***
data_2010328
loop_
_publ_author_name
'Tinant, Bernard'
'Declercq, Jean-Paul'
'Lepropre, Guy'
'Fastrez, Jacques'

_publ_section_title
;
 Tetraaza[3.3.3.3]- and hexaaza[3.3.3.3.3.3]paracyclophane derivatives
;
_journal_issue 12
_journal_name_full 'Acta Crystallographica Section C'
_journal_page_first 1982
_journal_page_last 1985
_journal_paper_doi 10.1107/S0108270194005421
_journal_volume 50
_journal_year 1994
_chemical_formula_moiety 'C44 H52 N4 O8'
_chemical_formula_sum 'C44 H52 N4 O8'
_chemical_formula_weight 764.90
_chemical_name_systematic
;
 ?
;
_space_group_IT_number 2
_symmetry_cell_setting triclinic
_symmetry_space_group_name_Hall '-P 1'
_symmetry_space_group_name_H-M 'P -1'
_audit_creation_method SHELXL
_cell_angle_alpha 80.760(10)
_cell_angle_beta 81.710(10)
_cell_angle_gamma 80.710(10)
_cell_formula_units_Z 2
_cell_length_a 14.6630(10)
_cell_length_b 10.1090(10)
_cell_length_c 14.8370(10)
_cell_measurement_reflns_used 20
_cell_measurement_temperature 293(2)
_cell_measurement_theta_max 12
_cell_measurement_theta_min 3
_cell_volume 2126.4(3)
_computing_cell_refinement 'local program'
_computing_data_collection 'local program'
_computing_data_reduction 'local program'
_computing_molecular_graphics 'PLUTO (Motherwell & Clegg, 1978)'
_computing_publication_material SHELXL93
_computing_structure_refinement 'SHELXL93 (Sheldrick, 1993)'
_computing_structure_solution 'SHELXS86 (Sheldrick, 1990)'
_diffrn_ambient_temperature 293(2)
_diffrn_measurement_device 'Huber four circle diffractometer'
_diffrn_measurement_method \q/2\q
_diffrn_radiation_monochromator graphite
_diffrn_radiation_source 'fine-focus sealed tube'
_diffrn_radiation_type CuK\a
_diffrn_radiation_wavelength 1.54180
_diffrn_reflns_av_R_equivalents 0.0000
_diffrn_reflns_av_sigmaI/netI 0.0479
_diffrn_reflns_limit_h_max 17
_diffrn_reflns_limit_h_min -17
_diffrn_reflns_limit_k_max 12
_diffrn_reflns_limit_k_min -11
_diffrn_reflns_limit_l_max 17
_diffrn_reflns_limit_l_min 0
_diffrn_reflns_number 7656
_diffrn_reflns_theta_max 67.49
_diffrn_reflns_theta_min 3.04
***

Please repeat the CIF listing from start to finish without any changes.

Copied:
data_2010328
loop_
_publ_author_name
'Tinant, Bernard'
'Declercq, Jean-Paul'
'Lepropre, Guy'
'Fastrez, Jacques'

_publ_section_title
;
 Tetraaza[3.3.3.3]- and hexaaza[3.3.3.3.3.3]paracyclophane derivatives
;
_journal_issue 12
_journal_name_full 'Acta Crystallographica Section C'
_journal_page_first 1982
_journal_page_last 1985
_journal_paper_doi 10.1107/S0108270194005421
_journal_volume 50
_journal_year 1994
_chemical_formula_moiety 'C44 H52 N4 O8'
_chemical_formula_sum 'C44 H52 N4 O8'
_chemical_formula_weight 764.90
_chemical_name_systematic
;
 ?
;
_space_group_IT_number 2
_symmetry_cell_setting triclinic
_symmetry_space_group_name_Hall '-P 1'
_symmetry_space_group_name_H-M 'P -1'
_audit_creation_method SHELXL
_cell_angle_alpha 80.760(10)
_cell_angle_beta 81.710(10)
_cell_angle_gamma 80.710(10)
_cell_formula_units_Z 2
_cell_length_a 14.6630(10)
_cell_length_b 10.1090(10)
_cell_length_c 14.8370(10)
_cell_measurement_reflns_used 20
_cell_measurement_temperature 293(2)
_cell_measurement_theta_max 12
_cell_measurement_theta_min 3
_cell_volume 2126.4(3)
_computing_cell_refinement 'local program'
_computing_data_collection 'local program'
_computing_data_reduction 'local program'
_computing_molecular_graphics 'PLUTO (Motherwell & Clegg, 1978)'
_computing_publication_material SHELXL93
_computing_structure_refinement 'SHELXL93 (Sheldrick, 1993)'
_computing_structure_solution 'SHELXS86 (Sheldrick, 1990)'
_diffrn_ambient_temperature 293(2)
_diffrn_measurement_device 'Huber four circle diffractometer'
_diffrn_measurement_method \q/2\q
_diffrn_radiation_monochromator graphite
_diffrn_radiation_source 'fine-focus sealed tube'
_diffrn_radiation_type CuK\a
_diffrn_radiation_wavelength 1.54180
_diffrn_reflns_av_R_equivalents 0.0000
_diffrn_reflns_av_sigmaI/netI 0.0479
_diffrn_reflns_limit_h_max 17
_diffrn_reflns_limit_h_min -17
_diffrn_reflns_limit_k_max 12
_diffrn_reflns_limit_k_min -11
_diffrn_reflns_limit_l_max 17
_diffrn_reflns_limit_l_min 0
_diffrn_reflns_number 7656
_diffrn_reflns_theta_max 67.49
_diffrn_reflns_theta_min 3.04